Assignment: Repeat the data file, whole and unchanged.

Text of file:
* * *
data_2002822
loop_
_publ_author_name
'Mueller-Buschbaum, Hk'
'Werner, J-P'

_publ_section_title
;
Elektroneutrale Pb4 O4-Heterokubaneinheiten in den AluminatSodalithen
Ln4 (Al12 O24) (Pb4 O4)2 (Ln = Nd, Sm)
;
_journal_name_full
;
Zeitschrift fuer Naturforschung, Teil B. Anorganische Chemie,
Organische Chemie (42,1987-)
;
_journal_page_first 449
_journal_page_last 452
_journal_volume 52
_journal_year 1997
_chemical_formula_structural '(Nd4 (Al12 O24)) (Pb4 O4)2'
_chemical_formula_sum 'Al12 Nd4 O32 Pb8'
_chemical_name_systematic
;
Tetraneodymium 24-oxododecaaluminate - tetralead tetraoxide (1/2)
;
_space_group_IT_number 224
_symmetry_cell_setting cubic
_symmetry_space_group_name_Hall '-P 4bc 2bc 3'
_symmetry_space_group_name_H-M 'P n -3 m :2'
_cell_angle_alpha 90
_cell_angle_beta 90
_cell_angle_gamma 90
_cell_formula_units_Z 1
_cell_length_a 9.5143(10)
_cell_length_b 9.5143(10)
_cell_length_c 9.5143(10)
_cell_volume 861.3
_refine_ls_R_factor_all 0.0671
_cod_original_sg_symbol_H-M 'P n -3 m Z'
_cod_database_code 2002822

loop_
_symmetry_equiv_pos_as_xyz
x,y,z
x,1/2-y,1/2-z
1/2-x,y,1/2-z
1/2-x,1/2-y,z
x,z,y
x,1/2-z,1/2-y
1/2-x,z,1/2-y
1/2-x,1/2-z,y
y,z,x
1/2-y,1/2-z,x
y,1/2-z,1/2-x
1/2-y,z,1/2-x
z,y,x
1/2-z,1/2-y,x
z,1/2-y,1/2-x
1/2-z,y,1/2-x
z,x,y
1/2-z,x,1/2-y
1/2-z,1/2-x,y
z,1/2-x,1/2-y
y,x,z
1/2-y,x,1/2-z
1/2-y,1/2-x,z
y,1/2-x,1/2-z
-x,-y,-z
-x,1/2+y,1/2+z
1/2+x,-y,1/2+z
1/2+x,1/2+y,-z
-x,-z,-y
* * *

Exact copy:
data_2002822
loop_
_publ_author_name
'Mueller-Buschbaum, Hk'
'Werner, J-P'

_publ_section_title
;
Elektroneutrale Pb4 O4-Heterokubaneinheiten in den AluminatSodalithen
Ln4 (Al12 O24) (Pb4 O4)2 (Ln = Nd, Sm)
;
_journal_name_full
;
Zeitschrift fuer Naturforschung, Teil B. Anorganische Chemie,
Organische Chemie (42,1987-)
;
_journal_page_first 449
_journal_page_last 452
_journal_volume 52
_journal_year 1997
_chemical_formula_structural '(Nd4 (Al12 O24)) (Pb4 O4)2'
_chemical_formula_sum 'Al12 Nd4 O32 Pb8'
_chemical_name_systematic
;
Tetraneodymium 24-oxododecaaluminate - tetralead tetraoxide (1/2)
;
_space_group_IT_number 224
_symmetry_cell_setting cubic
_symmetry_space_group_name_Hall '-P 4bc 2bc 3'
_symmetry_space_group_name_H-M 'P n -3 m :2'
_cell_angle_alpha 90
_cell_angle_beta 90
_cell_angle_gamma 90
_cell_formula_units_Z 1
_cell_length_a 9.5143(10)
_cell_length_b 9.5143(10)
_cell_length_c 9.5143(10)
_cell_volume 861.3
_refine_ls_R_factor_all 0.0671
_cod_original_sg_symbol_H-M 'P n -3 m Z'
_cod_database_code 2002822

loop_
_symmetry_equiv_pos_as_xyz
x,y,z
x,1/2-y,1/2-z
1/2-x,y,1/2-z
1/2-x,1/2-y,z
x,z,y
x,1/2-z,1/2-y
1/2-x,z,1/2-y
1/2-x,1/2-z,y
y,z,x
1/2-y,1/2-z,x
y,1/2-z,1/2-x
1/2-y,z,1/2-x
z,y,x
1/2-z,1/2-y,x
z,1/2-y,1/2-x
1/2-z,y,1/2-x
z,x,y
1/2-z,x,1/2-y
1/2-z,1/2-x,y
z,1/2-x,1/2-y
y,x,z
1/2-y,x,1/2-z
1/2-y,1/2-x,z
y,1/2-x,1/2-z
-x,-y,-z
-x,1/2+y,1/2+z
1/2+x,-y,1/2+z
1/2+x,1/2+y,-z
-x,-z,-y